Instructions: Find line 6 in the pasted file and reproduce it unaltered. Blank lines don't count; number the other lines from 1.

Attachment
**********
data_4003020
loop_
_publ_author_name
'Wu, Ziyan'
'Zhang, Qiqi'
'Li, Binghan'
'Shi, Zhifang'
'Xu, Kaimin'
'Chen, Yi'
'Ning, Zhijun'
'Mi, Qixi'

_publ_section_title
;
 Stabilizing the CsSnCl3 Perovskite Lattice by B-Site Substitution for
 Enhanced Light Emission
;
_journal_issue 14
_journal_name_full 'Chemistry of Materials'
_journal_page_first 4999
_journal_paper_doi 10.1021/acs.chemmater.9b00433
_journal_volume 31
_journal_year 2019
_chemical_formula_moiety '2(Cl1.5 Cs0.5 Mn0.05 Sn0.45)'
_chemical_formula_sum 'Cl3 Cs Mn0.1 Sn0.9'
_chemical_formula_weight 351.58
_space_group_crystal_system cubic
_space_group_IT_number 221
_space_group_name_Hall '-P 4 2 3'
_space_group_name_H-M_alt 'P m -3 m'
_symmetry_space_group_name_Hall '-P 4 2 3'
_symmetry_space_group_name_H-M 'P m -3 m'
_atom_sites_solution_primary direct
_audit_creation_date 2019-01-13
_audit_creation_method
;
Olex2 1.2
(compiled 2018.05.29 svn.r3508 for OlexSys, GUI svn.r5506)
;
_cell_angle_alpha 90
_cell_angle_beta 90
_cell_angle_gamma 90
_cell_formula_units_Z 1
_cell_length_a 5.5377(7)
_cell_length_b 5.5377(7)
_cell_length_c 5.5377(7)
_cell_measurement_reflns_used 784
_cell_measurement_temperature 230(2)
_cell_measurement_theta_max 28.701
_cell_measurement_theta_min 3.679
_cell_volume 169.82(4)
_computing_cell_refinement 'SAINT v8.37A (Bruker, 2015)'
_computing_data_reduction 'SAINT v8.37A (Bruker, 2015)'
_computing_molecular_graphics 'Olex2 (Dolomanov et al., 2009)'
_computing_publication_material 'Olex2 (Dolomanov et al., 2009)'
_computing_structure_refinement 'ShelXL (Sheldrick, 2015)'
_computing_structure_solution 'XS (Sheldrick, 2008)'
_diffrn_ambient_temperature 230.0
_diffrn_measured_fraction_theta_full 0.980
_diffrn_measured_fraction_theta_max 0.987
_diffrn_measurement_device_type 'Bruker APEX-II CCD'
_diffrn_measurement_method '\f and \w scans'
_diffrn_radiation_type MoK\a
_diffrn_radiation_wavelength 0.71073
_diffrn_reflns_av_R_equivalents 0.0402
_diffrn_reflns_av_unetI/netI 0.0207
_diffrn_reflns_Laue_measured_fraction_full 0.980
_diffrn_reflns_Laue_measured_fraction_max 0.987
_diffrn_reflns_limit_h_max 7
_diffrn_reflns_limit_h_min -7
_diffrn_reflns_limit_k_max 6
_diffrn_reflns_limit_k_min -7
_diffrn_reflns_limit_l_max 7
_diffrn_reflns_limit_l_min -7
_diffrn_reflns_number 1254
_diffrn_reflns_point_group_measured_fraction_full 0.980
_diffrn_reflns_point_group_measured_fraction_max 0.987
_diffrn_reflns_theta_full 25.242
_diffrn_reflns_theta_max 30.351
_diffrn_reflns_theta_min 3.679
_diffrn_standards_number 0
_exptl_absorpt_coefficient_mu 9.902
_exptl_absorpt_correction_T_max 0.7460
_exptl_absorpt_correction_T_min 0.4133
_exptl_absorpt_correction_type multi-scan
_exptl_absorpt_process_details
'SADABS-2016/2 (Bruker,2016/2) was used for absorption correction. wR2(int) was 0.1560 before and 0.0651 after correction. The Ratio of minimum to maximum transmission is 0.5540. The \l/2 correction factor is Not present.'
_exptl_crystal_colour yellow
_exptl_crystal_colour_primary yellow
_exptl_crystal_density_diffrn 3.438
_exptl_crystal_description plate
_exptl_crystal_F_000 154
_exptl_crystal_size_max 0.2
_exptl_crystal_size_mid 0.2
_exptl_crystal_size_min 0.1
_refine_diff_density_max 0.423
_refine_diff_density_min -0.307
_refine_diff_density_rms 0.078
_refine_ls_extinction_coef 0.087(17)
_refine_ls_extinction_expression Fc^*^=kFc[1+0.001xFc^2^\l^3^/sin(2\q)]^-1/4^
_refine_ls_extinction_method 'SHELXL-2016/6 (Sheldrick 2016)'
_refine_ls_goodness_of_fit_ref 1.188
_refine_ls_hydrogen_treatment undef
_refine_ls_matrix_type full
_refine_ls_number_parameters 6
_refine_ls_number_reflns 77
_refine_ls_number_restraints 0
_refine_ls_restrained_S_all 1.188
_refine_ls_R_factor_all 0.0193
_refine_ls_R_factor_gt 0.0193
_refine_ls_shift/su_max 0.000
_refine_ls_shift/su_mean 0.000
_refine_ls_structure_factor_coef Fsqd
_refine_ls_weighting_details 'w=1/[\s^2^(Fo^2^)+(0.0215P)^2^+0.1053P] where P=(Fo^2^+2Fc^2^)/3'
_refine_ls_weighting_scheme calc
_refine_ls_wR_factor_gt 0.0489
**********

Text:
'Li, Binghan'